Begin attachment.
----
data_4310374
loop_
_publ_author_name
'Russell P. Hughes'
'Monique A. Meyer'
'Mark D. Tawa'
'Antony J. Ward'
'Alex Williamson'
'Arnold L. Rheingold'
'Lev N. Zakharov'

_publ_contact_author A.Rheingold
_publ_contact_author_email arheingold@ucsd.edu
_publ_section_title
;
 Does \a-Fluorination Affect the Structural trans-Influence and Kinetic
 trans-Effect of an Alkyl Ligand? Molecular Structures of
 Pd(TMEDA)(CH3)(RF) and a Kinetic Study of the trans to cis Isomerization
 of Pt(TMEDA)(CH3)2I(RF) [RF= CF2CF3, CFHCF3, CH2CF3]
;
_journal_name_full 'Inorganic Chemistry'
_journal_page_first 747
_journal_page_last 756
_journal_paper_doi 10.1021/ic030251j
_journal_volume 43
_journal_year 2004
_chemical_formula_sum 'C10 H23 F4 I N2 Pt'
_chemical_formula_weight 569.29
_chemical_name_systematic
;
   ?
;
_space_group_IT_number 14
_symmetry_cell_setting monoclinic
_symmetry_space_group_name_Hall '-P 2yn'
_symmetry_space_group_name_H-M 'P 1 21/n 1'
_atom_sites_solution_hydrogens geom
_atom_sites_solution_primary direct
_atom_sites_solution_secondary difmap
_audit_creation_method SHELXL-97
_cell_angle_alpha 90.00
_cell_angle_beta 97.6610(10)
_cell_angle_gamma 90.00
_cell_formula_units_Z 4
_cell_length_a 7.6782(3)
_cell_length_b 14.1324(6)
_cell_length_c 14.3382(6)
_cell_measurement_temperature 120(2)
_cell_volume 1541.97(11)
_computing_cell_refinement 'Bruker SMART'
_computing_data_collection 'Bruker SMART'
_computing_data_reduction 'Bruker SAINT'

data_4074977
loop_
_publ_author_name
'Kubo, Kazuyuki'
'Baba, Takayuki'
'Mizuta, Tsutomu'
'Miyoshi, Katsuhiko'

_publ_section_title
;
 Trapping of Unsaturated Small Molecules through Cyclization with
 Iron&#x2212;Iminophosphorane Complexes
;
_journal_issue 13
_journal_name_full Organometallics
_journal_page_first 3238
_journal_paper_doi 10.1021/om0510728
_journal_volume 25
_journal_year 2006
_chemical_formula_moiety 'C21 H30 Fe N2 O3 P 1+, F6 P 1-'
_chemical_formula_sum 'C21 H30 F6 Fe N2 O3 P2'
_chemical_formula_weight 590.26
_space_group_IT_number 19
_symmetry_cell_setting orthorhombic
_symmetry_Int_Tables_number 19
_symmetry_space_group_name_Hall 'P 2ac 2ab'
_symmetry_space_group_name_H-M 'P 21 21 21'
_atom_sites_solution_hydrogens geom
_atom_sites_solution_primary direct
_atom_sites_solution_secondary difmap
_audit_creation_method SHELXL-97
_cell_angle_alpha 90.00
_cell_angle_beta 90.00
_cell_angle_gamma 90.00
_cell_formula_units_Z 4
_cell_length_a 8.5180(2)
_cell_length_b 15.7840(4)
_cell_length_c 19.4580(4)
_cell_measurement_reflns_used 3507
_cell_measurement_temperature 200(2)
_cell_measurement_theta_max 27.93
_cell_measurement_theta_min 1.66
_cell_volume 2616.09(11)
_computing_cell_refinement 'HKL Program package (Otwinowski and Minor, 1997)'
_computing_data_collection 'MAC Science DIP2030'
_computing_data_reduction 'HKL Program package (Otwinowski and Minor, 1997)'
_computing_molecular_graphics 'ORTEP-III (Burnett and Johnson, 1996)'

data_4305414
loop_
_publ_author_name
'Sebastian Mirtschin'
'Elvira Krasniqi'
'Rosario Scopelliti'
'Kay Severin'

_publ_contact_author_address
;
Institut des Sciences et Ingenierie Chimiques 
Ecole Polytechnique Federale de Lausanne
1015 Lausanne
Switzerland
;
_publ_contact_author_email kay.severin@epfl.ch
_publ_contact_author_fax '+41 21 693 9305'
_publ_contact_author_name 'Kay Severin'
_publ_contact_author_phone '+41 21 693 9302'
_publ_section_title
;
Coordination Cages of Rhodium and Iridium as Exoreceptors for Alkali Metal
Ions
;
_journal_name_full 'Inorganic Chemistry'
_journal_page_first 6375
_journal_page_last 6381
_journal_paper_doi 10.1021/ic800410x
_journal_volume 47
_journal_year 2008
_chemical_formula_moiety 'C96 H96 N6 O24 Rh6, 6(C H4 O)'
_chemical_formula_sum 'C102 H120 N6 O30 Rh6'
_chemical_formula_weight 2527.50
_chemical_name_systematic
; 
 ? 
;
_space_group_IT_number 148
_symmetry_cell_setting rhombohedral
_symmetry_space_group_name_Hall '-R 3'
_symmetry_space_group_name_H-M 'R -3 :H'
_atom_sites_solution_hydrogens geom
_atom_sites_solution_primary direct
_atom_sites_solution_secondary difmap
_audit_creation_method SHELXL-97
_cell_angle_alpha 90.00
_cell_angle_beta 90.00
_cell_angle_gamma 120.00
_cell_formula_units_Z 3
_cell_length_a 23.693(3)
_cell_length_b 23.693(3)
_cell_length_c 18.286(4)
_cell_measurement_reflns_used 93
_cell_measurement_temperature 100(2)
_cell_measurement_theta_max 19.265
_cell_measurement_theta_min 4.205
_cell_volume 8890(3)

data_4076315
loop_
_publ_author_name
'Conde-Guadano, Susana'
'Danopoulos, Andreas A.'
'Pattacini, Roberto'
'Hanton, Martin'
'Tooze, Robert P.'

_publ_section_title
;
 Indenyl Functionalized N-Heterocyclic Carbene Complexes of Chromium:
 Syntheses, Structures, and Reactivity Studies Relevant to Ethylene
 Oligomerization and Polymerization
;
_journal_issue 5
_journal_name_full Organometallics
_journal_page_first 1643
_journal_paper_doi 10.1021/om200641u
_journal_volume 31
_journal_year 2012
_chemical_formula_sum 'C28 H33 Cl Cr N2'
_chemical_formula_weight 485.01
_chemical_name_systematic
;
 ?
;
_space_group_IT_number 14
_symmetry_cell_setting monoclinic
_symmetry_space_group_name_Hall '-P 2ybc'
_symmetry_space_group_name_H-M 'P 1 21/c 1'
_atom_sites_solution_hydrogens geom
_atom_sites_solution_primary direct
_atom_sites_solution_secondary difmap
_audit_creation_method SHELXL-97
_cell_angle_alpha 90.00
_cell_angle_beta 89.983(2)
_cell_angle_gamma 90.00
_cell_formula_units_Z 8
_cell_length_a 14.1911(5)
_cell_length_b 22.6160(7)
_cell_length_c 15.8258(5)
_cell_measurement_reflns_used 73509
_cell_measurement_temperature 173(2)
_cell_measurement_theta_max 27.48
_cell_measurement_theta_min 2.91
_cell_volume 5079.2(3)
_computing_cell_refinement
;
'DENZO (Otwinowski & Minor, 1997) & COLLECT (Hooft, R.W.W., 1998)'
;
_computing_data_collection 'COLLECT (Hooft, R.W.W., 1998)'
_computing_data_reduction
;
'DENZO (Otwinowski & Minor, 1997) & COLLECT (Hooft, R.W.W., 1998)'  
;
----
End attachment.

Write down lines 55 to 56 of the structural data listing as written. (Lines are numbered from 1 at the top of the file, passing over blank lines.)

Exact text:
'Kubo, Kazuyuki'
'Baba, Takayuki'